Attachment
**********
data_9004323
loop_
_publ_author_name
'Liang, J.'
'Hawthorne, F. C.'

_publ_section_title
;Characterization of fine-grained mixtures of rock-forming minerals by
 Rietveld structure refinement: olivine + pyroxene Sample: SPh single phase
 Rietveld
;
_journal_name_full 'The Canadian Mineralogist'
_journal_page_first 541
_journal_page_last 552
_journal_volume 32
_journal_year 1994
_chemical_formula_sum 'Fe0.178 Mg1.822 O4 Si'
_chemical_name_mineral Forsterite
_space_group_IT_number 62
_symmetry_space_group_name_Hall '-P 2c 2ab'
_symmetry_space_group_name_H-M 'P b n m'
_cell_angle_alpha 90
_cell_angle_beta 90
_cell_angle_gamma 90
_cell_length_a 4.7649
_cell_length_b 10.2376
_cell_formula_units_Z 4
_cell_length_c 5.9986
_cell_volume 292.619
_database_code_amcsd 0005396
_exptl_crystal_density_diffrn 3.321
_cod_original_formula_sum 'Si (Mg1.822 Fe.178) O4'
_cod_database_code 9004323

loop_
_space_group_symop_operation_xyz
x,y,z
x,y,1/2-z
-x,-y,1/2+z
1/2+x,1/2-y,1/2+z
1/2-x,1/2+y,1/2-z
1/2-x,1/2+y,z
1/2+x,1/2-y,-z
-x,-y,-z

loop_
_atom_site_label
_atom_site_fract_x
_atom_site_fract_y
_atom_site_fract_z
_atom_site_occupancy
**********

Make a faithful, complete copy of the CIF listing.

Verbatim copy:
data_9004323
loop_
_publ_author_name
'Liang, J.'
'Hawthorne, F. C.'

_publ_section_title
;Characterization of fine-grained mixtures of rock-forming minerals by
 Rietveld structure refinement: olivine + pyroxene Sample: SPh single phase
 Rietveld
;
_journal_name_full 'The Canadian Mineralogist'
_journal_page_first 541
_journal_page_last 552
_journal_volume 32
_journal_year 1994
_chemical_formula_sum 'Fe0.178 Mg1.822 O4 Si'
_chemical_name_mineral Forsterite
_space_group_IT_number 62
_symmetry_space_group_name_Hall '-P 2c 2ab'
_symmetry_space_group_name_H-M 'P b n m'
_cell_angle_alpha 90
_cell_angle_beta 90
_cell_angle_gamma 90
_cell_length_a 4.7649
_cell_length_b 10.2376
_cell_formula_units_Z 4
_cell_length_c 5.9986
_cell_volume 292.619
_database_code_amcsd 0005396
_exptl_crystal_density_diffrn 3.321
_cod_original_formula_sum 'Si (Mg1.822 Fe.178) O4'
_cod_database_code 9004323

loop_
_space_group_symop_operation_xyz
x,y,z
x,y,1/2-z
-x,-y,1/2+z
1/2+x,1/2-y,1/2+z
1/2-x,1/2+y,1/2-z
1/2-x,1/2+y,z
1/2+x,1/2-y,-z
-x,-y,-z

loop_
_atom_site_label
_atom_site_fract_x
_atom_site_fract_y
_atom_site_fract_z
_atom_site_occupancy